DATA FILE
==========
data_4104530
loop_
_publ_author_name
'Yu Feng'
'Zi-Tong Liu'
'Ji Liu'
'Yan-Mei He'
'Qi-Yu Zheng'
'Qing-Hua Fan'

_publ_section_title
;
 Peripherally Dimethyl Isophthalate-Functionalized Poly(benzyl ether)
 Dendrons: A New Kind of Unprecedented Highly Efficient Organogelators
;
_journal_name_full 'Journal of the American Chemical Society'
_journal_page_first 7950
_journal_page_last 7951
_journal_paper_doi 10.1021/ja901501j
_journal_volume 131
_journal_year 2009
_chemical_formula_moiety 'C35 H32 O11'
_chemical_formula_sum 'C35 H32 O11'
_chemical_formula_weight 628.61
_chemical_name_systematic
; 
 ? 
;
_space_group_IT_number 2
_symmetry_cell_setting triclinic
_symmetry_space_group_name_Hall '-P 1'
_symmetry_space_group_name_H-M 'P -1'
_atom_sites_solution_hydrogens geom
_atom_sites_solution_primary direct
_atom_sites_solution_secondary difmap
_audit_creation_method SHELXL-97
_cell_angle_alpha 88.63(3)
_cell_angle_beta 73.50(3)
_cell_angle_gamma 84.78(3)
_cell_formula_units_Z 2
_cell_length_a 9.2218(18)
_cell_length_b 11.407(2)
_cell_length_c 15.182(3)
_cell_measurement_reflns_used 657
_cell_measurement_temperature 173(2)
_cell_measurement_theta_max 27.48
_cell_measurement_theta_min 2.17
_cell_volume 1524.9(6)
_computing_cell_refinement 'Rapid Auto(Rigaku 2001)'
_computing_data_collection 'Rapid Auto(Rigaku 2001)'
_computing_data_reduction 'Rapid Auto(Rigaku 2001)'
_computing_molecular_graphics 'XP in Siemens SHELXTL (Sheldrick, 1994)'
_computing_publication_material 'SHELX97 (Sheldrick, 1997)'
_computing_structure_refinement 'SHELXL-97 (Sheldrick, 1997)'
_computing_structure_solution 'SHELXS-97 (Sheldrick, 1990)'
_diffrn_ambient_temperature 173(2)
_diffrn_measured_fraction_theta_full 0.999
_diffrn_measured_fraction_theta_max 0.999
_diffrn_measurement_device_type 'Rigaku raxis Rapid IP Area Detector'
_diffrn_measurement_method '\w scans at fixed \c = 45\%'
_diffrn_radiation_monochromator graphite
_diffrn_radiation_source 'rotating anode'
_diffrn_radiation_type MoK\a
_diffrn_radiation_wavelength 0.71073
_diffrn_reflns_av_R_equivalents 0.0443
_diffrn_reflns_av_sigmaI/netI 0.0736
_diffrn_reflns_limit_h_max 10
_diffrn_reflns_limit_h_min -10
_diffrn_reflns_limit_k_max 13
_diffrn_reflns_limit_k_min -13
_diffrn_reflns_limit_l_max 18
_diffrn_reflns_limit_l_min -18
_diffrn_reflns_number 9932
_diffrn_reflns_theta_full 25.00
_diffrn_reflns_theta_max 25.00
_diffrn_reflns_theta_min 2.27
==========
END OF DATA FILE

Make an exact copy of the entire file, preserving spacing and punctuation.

data_4104530
loop_
_publ_author_name
'Yu Feng'
'Zi-Tong Liu'
'Ji Liu'
'Yan-Mei He'
'Qi-Yu Zheng'
'Qing-Hua Fan'

_publ_section_title
;
 Peripherally Dimethyl Isophthalate-Functionalized Poly(benzyl ether)
 Dendrons: A New Kind of Unprecedented Highly Efficient Organogelators
;
_journal_name_full 'Journal of the American Chemical Society'
_journal_page_first 7950
_journal_page_last 7951
_journal_paper_doi 10.1021/ja901501j
_journal_volume 131
_journal_year 2009
_chemical_formula_moiety 'C35 H32 O11'
_chemical_formula_sum 'C35 H32 O11'
_chemical_formula_weight 628.61
_chemical_name_systematic
; 
 ? 
;
_space_group_IT_number 2
_symmetry_cell_setting triclinic
_symmetry_space_group_name_Hall '-P 1'
_symmetry_space_group_name_H-M 'P -1'
_atom_sites_solution_hydrogens geom
_atom_sites_solution_primary direct
_atom_sites_solution_secondary difmap
_audit_creation_method SHELXL-97
_cell_angle_alpha 88.63(3)
_cell_angle_beta 73.50(3)
_cell_angle_gamma 84.78(3)
_cell_formula_units_Z 2
_cell_length_a 9.2218(18)
_cell_length_b 11.407(2)
_cell_length_c 15.182(3)
_cell_measurement_reflns_used 657
_cell_measurement_temperature 173(2)
_cell_measurement_theta_max 27.48
_cell_measurement_theta_min 2.17
_cell_volume 1524.9(6)
_computing_cell_refinement 'Rapid Auto(Rigaku 2001)'
_computing_data_collection 'Rapid Auto(Rigaku 2001)'
_computing_data_reduction 'Rapid Auto(Rigaku 2001)'
_computing_molecular_graphics 'XP in Siemens SHELXTL (Sheldrick, 1994)'
_computing_publication_material 'SHELX97 (Sheldrick, 1997)'
_computing_structure_refinement 'SHELXL-97 (Sheldrick, 1997)'
_computing_structure_solution 'SHELXS-97 (Sheldrick, 1990)'
_diffrn_ambient_temperature 173(2)
_diffrn_measured_fraction_theta_full 0.999
_diffrn_measured_fraction_theta_max 0.999
_diffrn_measurement_device_type 'Rigaku raxis Rapid IP Area Detector'
_diffrn_measurement_method '\w scans at fixed \c = 45\%'
_diffrn_radiation_monochromator graphite
_diffrn_radiation_source 'rotating anode'
_diffrn_radiation_type MoK\a
_diffrn_radiation_wavelength 0.71073
_diffrn_reflns_av_R_equivalents 0.0443
_diffrn_reflns_av_sigmaI/netI 0.0736
_diffrn_reflns_limit_h_max 10
_diffrn_reflns_limit_h_min -10
_diffrn_reflns_limit_k_max 13
_diffrn_reflns_limit_k_min -13
_diffrn_reflns_limit_l_max 18
_diffrn_reflns_limit_l_min -18
_diffrn_reflns_number 9932
_diffrn_reflns_theta_full 25.00
_diffrn_reflns_theta_max 25.00
_diffrn_reflns_theta_min 2.27